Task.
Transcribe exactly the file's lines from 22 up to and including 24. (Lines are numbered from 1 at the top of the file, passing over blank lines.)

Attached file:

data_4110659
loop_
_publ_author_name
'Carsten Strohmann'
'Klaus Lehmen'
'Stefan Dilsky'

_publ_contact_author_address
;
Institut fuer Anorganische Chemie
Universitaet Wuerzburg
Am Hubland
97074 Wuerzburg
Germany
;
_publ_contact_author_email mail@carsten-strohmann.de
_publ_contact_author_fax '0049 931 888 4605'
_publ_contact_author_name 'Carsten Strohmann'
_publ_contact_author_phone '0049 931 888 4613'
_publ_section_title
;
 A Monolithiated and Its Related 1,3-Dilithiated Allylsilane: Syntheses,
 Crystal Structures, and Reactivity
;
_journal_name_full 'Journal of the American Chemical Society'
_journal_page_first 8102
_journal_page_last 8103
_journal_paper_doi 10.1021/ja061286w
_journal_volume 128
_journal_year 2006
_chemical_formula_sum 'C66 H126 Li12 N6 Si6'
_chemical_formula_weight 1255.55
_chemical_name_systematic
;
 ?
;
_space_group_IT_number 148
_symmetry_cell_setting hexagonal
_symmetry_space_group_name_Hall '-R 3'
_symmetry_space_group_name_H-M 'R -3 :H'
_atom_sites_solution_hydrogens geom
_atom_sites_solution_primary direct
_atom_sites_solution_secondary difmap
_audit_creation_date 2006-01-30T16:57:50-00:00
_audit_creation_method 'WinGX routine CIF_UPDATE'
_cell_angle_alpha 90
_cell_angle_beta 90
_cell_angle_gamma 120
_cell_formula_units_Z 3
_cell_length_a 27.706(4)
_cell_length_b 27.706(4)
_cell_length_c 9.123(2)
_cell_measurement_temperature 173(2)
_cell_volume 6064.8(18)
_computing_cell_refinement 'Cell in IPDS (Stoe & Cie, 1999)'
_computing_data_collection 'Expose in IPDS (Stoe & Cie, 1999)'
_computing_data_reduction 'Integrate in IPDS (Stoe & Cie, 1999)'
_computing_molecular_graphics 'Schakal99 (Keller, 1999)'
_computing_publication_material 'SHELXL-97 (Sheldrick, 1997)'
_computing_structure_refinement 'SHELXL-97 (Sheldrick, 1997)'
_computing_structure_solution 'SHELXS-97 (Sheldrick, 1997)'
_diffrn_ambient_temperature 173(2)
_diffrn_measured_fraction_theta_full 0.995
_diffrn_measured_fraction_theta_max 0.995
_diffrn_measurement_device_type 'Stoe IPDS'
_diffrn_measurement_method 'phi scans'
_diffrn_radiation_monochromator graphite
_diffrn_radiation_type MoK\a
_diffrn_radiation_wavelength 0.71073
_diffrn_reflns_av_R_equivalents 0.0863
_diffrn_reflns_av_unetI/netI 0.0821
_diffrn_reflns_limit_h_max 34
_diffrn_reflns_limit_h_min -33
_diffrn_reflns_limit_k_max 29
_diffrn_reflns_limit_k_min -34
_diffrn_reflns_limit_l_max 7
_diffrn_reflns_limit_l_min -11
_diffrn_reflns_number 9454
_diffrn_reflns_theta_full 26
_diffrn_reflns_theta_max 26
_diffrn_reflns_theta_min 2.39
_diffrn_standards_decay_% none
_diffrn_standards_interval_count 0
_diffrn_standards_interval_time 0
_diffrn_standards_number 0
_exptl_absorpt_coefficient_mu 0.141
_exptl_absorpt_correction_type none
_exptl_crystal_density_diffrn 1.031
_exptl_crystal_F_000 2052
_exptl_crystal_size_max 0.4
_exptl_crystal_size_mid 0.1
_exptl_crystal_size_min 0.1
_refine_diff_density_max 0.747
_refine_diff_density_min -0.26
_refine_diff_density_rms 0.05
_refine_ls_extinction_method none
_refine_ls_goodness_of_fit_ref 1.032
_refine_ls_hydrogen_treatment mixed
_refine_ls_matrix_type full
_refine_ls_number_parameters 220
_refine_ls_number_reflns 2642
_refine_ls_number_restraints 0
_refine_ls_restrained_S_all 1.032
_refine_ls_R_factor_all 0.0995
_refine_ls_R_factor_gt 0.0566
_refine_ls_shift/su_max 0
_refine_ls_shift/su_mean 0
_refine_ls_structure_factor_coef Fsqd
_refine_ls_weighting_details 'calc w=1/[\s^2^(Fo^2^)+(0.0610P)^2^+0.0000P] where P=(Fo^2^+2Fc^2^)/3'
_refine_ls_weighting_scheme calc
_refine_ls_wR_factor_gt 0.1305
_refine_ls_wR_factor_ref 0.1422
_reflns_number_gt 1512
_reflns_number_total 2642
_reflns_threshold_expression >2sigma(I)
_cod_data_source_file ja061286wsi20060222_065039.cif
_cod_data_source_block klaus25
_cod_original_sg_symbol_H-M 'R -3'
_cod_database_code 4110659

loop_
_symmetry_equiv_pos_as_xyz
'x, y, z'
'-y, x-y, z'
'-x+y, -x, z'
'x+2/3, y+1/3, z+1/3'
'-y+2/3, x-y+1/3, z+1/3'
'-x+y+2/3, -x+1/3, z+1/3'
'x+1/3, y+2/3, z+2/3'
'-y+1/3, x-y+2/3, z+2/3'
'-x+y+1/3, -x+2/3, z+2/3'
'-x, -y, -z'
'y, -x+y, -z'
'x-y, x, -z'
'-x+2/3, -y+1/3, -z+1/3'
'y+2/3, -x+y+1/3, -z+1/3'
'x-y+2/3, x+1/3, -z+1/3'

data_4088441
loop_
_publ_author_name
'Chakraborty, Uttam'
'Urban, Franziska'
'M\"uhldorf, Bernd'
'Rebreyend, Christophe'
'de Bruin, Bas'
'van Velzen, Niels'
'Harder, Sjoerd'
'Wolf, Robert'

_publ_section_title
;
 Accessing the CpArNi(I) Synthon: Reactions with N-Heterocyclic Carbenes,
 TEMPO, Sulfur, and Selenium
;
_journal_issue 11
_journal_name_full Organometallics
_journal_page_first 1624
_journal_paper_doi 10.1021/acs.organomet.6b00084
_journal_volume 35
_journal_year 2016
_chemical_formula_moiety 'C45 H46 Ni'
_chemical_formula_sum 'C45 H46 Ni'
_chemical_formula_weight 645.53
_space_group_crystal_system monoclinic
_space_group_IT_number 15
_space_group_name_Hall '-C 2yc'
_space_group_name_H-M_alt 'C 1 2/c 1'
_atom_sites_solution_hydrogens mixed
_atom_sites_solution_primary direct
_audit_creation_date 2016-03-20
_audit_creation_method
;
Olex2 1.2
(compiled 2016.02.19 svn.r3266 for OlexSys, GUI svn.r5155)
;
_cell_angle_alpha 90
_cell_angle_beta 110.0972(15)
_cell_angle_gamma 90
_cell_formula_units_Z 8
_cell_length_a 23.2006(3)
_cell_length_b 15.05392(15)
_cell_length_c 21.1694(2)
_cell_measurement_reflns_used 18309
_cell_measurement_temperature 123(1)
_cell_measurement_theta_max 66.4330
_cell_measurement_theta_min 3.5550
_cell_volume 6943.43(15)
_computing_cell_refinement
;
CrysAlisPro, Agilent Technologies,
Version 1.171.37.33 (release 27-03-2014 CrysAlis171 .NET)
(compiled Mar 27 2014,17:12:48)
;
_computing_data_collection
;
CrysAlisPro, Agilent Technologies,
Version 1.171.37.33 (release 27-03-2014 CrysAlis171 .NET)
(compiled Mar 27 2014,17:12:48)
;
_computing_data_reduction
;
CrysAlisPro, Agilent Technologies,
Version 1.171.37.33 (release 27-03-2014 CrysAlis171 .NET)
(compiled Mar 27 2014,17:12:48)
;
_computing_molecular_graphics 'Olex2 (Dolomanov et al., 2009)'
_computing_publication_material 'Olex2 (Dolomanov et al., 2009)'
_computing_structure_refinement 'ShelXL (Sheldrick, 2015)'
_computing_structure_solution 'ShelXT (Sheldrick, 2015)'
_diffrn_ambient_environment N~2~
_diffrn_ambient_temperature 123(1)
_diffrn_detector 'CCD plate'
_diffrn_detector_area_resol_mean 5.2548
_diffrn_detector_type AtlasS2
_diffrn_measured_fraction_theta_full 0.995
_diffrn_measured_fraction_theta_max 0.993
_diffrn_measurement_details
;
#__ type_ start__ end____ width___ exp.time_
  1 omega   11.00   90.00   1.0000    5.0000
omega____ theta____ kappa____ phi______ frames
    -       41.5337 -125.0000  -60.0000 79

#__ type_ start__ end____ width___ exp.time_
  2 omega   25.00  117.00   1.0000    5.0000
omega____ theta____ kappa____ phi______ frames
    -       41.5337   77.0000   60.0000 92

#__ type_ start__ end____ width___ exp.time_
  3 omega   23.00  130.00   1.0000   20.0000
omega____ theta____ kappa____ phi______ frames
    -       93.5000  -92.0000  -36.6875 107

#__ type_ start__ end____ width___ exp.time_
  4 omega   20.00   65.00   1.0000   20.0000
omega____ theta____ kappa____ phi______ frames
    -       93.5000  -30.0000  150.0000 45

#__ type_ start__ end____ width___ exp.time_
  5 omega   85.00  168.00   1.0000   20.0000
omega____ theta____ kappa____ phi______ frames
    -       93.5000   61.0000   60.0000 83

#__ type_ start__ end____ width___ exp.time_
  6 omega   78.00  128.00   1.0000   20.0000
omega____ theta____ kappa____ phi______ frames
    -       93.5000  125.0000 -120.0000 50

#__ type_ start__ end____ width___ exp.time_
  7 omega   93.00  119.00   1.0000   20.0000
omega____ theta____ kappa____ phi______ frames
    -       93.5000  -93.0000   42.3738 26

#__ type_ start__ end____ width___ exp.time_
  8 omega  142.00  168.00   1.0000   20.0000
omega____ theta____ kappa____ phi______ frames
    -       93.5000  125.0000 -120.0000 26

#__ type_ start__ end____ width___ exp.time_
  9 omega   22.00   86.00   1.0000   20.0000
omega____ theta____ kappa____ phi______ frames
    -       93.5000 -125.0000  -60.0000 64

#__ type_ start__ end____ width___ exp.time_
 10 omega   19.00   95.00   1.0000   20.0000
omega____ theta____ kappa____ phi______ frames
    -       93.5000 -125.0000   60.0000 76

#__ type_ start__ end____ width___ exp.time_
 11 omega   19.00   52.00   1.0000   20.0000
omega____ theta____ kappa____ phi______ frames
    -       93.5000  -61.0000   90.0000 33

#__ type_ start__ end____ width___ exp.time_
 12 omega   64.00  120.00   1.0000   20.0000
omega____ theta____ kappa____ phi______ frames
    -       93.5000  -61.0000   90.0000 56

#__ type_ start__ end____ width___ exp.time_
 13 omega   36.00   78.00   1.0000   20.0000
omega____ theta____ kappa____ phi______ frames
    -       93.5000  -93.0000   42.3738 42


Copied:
 Crystal Structures, and Reactivity
;
_journal_name_full 'Journal of the American Chemical Society'